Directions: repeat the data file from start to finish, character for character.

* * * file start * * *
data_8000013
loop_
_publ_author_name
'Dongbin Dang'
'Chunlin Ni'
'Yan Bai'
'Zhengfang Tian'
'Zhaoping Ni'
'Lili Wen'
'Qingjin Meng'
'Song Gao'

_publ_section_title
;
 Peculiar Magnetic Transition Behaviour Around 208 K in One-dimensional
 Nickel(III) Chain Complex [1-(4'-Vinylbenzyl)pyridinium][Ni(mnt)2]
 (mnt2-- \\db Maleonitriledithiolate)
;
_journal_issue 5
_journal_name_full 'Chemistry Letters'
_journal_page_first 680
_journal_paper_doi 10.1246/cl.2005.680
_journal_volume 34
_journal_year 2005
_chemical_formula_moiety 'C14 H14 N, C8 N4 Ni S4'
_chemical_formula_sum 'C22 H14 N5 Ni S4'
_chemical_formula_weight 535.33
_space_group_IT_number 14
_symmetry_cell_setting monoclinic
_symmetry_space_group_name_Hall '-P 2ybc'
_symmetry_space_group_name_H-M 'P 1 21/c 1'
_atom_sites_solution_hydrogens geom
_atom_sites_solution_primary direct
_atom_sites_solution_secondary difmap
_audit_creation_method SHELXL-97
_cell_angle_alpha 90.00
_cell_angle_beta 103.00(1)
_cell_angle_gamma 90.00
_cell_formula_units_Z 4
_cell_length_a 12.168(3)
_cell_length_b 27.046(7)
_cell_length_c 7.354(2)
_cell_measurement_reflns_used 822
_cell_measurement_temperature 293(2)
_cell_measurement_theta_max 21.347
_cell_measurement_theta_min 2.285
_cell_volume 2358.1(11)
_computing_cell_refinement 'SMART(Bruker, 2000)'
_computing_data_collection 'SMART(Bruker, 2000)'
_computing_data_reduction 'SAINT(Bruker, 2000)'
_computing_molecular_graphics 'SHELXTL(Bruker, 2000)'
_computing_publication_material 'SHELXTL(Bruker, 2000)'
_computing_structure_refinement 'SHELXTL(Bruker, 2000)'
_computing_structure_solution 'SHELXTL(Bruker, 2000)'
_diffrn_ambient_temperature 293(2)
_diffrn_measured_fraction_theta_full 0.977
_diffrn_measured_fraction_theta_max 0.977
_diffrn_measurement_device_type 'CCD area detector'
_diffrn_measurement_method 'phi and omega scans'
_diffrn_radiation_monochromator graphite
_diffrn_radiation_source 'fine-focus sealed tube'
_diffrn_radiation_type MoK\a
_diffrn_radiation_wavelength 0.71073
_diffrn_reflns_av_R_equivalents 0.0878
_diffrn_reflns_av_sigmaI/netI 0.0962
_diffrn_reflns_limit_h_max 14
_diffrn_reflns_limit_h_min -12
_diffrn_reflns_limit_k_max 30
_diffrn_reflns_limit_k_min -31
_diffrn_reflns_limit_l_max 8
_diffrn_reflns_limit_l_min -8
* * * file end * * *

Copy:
data_8000013
loop_
_publ_author_name
'Dongbin Dang'
'Chunlin Ni'
'Yan Bai'
'Zhengfang Tian'
'Zhaoping Ni'
'Lili Wen'
'Qingjin Meng'
'Song Gao'

_publ_section_title
;
 Peculiar Magnetic Transition Behaviour Around 208 K in One-dimensional
 Nickel(III) Chain Complex [1-(4'-Vinylbenzyl)pyridinium][Ni(mnt)2]
 (mnt2-- \\db Maleonitriledithiolate)
;
_journal_issue 5
_journal_name_full 'Chemistry Letters'
_journal_page_first 680
_journal_paper_doi 10.1246/cl.2005.680
_journal_volume 34
_journal_year 2005
_chemical_formula_moiety 'C14 H14 N, C8 N4 Ni S4'
_chemical_formula_sum 'C22 H14 N5 Ni S4'
_chemical_formula_weight 535.33
_space_group_IT_number 14
_symmetry_cell_setting monoclinic
_symmetry_space_group_name_Hall '-P 2ybc'
_symmetry_space_group_name_H-M 'P 1 21/c 1'
_atom_sites_solution_hydrogens geom
_atom_sites_solution_primary direct
_atom_sites_solution_secondary difmap
_audit_creation_method SHELXL-97
_cell_angle_alpha 90.00
_cell_angle_beta 103.00(1)
_cell_angle_gamma 90.00
_cell_formula_units_Z 4
_cell_length_a 12.168(3)
_cell_length_b 27.046(7)
_cell_length_c 7.354(2)
_cell_measurement_reflns_used 822
_cell_measurement_temperature 293(2)
_cell_measurement_theta_max 21.347
_cell_measurement_theta_min 2.285
_cell_volume 2358.1(11)
_computing_cell_refinement 'SMART(Bruker, 2000)'
_computing_data_collection 'SMART(Bruker, 2000)'
_computing_data_reduction 'SAINT(Bruker, 2000)'
_computing_molecular_graphics 'SHELXTL(Bruker, 2000)'
_computing_publication_material 'SHELXTL(Bruker, 2000)'
_computing_structure_refinement 'SHELXTL(Bruker, 2000)'
_computing_structure_solution 'SHELXTL(Bruker, 2000)'
_diffrn_ambient_temperature 293(2)
_diffrn_measured_fraction_theta_full 0.977
_diffrn_measured_fraction_theta_max 0.977
_diffrn_measurement_device_type 'CCD area detector'
_diffrn_measurement_method 'phi and omega scans'
_diffrn_radiation_monochromator graphite
_diffrn_radiation_source 'fine-focus sealed tube'
_diffrn_radiation_type MoK\a
_diffrn_radiation_wavelength 0.71073
_diffrn_reflns_av_R_equivalents 0.0878
_diffrn_reflns_av_sigmaI/netI 0.0962
_diffrn_reflns_limit_h_max 14
_diffrn_reflns_limit_h_min -12
_diffrn_reflns_limit_k_max 30
_diffrn_reflns_limit_k_min -31
_diffrn_reflns_limit_l_max 8
_diffrn_reflns_limit_l_min -8